After nearly a year from our shoot, we’re pleased to announce the premiere of our film. Starring Mdou Moctar, a longtime Sahel Sounds artist and collaborator, Akounak Tedalat Taha Tazoughai (“Rain the Color Blue with a little Red in it”) is the fictional tale of a young guitarist trying to make it against all odds. You can read more about it here.
Per the aforementioned Kickstarter, we’ll be premiering the film in two places: Jan. 29th at the Hollywood Theater in Portland, Oregon, followed by a premiere Feb. 5th at Le Gyptis in Marseille, France.
Though originally slated to be released quickly, a mere six months after the shoot, post production was extended far beyond the realm envisioned. We enlisted a team for color correction, recorded new versions of the songs, redubbed portions of the audio, delved into foley work, and hired a sound engineer to mix and master the audio. Most of these post production steps were unexpected, as the interest in the film caught us by surprise. What we had imagined as an experimental project with a handful of screenings in the West and distribution via West African DVD players transformed into something beyond our expectations. Post-production is something overlooked by many filmmakers, especially this one. Next time, it would be interesting to follow with a post that could be done in record time, carried out in West Africa – a fully encapsulated project start to finish on the ground. Though we’re in no hurry to remake Under the Cherry Moon.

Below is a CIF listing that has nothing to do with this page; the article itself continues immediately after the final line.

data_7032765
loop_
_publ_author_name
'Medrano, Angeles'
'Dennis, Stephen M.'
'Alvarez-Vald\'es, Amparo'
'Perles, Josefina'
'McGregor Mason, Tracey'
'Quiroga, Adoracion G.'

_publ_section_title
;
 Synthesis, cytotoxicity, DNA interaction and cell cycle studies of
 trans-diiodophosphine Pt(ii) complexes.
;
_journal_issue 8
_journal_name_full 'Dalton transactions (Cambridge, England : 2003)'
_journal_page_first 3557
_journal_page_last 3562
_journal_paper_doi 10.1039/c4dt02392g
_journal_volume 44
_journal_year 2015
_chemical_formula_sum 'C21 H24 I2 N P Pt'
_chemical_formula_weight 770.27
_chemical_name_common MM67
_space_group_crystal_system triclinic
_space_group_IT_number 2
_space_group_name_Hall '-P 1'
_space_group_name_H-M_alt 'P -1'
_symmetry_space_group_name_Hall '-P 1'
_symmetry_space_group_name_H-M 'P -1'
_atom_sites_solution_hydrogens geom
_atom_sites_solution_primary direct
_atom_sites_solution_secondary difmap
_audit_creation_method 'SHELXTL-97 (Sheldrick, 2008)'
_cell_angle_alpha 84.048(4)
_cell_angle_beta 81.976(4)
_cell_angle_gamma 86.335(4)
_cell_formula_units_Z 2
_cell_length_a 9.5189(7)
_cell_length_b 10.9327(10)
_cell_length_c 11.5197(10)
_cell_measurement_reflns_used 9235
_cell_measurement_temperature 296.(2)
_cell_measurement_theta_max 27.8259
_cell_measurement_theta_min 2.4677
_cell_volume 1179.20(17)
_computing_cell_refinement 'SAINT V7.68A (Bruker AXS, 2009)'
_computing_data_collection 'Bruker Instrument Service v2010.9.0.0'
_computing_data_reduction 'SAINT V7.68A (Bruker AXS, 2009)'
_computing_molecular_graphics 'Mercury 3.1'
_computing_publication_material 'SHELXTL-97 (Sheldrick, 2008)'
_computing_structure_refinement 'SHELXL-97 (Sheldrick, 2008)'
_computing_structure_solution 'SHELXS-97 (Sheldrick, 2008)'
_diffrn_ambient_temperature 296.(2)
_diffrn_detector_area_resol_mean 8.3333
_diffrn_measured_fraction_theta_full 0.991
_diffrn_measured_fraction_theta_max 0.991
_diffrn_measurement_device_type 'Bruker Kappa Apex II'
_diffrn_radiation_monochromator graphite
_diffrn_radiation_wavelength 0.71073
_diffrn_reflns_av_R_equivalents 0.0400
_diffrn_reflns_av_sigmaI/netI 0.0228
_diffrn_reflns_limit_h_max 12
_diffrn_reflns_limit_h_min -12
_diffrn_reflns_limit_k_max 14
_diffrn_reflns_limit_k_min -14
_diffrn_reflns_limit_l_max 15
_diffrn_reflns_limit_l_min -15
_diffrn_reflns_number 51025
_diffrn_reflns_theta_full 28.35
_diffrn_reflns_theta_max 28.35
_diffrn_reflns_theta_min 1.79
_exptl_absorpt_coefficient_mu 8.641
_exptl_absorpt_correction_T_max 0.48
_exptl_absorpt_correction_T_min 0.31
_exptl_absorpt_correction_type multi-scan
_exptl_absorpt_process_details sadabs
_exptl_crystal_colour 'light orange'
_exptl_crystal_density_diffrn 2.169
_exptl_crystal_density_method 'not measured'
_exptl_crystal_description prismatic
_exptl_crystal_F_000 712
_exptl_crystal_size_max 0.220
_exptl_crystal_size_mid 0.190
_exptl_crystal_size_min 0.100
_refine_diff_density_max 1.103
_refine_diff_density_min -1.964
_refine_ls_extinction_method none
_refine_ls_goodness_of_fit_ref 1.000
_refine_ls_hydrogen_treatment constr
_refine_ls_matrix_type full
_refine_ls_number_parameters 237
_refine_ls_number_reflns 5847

We had the chance to screen the film in Agadez in September 2014. It was a very vocal crowd, filled over capacity, and the film was punctuated with cheers and applause. The Agadez reviews are good, which was a most flattering conclusion to the project. But more work remains – we’ve still got Kickstarter rewards coming, and DVDs are in production. The soundtrack is in its final stages of mixing and an LP will be released this year. And we are slated to release the film in West Africa across the Tuareg diaspora – so if you find yourself in Agadez, Sebha, Tamanrasset, or Kidal, look for the film soon. Whether on DVD, USB key, or a cellphone is up to you. Tastes may vary.
photo by Markus Milcke